1 Tally all the people you could call in the night with a problem



Daily Telegraph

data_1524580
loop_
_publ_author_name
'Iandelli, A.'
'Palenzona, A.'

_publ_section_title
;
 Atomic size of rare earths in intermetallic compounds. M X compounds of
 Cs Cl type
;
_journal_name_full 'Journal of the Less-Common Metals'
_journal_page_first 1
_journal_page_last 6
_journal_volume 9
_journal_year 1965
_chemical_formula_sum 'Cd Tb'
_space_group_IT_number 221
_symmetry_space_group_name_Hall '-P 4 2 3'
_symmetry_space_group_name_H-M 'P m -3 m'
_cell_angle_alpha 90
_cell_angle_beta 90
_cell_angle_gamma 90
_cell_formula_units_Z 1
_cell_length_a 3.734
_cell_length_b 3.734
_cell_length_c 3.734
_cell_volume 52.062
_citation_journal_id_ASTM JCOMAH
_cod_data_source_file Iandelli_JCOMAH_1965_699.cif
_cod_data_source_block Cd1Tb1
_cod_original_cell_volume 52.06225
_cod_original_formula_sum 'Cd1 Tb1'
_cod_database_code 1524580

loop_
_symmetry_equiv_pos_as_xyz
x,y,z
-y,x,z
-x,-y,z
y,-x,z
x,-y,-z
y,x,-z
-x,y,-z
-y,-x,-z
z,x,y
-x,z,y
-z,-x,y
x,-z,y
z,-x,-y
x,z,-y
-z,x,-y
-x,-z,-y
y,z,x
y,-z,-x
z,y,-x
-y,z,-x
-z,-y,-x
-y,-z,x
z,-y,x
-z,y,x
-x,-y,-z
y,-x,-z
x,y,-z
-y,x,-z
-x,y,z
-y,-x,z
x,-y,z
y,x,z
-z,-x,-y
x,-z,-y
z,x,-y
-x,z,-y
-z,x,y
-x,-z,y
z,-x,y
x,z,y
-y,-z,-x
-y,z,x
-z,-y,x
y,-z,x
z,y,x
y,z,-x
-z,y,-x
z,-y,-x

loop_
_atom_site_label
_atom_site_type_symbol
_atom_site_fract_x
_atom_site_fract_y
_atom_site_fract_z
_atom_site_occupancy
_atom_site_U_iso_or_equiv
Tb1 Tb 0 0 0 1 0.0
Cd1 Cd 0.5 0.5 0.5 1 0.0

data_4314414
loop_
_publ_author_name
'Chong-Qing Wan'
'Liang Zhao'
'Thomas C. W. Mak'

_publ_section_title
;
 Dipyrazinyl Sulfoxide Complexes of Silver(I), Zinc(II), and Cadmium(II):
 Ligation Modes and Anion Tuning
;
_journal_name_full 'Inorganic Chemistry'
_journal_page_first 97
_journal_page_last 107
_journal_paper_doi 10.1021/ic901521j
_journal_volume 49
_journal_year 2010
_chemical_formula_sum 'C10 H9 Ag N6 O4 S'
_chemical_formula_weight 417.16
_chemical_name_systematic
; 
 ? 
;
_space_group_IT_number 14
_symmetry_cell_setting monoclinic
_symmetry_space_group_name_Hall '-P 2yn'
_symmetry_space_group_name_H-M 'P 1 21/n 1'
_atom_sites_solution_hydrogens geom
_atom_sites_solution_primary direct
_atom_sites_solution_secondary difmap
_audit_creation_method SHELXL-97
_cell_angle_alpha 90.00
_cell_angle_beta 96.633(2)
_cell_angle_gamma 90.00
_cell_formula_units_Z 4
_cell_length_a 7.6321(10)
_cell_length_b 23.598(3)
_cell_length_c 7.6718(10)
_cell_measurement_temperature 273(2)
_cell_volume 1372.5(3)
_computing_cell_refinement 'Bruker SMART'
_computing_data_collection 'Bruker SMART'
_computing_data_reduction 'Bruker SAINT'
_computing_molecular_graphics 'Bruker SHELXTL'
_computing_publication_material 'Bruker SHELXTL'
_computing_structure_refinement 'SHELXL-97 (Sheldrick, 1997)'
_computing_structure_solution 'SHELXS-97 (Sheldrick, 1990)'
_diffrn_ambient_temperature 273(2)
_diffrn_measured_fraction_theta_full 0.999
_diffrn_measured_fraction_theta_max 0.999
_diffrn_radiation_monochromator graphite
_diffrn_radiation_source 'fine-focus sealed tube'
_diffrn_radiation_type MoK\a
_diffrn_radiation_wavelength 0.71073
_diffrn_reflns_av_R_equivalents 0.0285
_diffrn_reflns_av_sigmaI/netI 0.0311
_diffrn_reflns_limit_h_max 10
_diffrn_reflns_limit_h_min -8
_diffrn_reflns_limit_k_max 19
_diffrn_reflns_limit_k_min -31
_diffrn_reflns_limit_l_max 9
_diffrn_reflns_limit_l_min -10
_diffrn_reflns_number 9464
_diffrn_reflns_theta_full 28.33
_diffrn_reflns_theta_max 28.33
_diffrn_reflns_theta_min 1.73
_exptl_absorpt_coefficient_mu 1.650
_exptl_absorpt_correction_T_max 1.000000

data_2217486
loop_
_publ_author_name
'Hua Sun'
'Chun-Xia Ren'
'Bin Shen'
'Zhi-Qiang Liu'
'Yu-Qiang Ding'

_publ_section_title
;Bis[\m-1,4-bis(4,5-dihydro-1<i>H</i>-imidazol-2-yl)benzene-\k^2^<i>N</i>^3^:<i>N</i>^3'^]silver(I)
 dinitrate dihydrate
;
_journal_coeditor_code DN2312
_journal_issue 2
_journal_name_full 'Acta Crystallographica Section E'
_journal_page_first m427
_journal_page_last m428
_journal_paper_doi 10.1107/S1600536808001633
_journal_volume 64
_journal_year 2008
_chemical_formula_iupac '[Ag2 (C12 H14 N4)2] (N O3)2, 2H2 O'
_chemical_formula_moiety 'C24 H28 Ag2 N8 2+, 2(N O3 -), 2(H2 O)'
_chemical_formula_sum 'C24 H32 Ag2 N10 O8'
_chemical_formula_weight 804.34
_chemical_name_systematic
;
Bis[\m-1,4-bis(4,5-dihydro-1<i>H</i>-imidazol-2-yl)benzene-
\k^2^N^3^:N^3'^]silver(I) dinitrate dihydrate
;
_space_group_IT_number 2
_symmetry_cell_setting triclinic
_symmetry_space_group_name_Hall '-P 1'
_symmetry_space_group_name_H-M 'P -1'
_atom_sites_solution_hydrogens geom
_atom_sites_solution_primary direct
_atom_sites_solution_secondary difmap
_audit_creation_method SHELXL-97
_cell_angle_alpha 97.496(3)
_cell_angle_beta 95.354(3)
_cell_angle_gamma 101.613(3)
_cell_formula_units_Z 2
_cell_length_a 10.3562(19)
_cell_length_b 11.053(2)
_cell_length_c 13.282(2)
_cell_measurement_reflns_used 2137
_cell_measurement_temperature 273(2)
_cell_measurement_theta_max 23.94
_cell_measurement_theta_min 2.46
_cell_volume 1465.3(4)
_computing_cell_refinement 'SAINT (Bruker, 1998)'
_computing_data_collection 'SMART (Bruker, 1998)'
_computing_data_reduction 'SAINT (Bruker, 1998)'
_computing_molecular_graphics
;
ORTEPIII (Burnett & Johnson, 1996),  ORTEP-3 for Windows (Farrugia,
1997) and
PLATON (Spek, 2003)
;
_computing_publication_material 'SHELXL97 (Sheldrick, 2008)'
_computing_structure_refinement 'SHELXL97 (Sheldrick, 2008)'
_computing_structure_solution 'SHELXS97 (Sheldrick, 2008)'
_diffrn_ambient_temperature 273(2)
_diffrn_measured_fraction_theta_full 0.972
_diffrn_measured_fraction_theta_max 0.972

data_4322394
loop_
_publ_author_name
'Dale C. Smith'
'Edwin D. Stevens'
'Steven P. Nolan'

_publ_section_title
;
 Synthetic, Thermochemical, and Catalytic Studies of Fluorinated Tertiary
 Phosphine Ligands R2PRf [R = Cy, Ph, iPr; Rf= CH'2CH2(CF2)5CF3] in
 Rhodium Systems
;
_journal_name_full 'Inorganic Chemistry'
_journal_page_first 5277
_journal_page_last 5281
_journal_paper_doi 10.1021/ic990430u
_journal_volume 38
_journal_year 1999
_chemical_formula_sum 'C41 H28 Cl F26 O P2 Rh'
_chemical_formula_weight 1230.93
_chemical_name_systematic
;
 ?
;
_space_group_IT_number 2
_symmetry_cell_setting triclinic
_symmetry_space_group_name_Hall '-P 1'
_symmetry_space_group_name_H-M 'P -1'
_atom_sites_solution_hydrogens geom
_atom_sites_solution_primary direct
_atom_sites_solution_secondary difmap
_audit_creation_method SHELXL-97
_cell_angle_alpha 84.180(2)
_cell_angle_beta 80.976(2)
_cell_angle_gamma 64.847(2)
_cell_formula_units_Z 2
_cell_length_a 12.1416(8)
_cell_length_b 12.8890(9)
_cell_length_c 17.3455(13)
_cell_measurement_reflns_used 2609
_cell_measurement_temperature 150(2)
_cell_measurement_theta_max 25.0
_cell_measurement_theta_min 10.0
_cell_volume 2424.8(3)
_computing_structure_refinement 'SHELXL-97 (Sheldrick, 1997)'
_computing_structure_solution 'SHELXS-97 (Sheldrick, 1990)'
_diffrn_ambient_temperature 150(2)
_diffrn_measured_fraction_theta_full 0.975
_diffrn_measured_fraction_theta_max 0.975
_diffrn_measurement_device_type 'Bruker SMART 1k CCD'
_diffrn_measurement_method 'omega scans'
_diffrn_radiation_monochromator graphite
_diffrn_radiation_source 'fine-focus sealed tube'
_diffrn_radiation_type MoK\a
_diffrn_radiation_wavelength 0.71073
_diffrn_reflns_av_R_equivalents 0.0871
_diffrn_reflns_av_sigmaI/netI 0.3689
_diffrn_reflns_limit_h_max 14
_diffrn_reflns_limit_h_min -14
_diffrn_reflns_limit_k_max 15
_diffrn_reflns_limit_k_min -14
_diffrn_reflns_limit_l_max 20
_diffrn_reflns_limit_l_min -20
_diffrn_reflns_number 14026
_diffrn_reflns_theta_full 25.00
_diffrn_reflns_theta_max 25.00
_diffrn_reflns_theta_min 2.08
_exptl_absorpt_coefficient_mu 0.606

Waldinger’s not talking about the friends you sometimes meet for coffee or the co-worker you like, but the people who would come to your aid at any time, who would support you and make you feel better and who you would be comfortable to cry in front of. “The science shows it doesn’t matter who they are – whether they’re your spouse, a sibling, a parent, a colleague or a friend,” says Waldinger. “And there’s no right number – some people need lots of close contacts, others are happy with a few. What matters is having people in your life you feel fully relaxed with.” Take a note of the names and vow to spend more time with them. “Relationships that create a sense of safety are the fundamental building blocks of a good life,” says Waldinger. One theory why people with strong connections are healthier is that they find it easier to regulate stress. When something upsetting happens, the body goes into fight or flight, but being with someone we are fully relaxed with calms us. And if your list is looking sparse, don’t worry. “Humans form bonds very quickly,” says Waldinger. “Why not send a text right now to an old friend or a recent acquaintance and suggest meeting up?”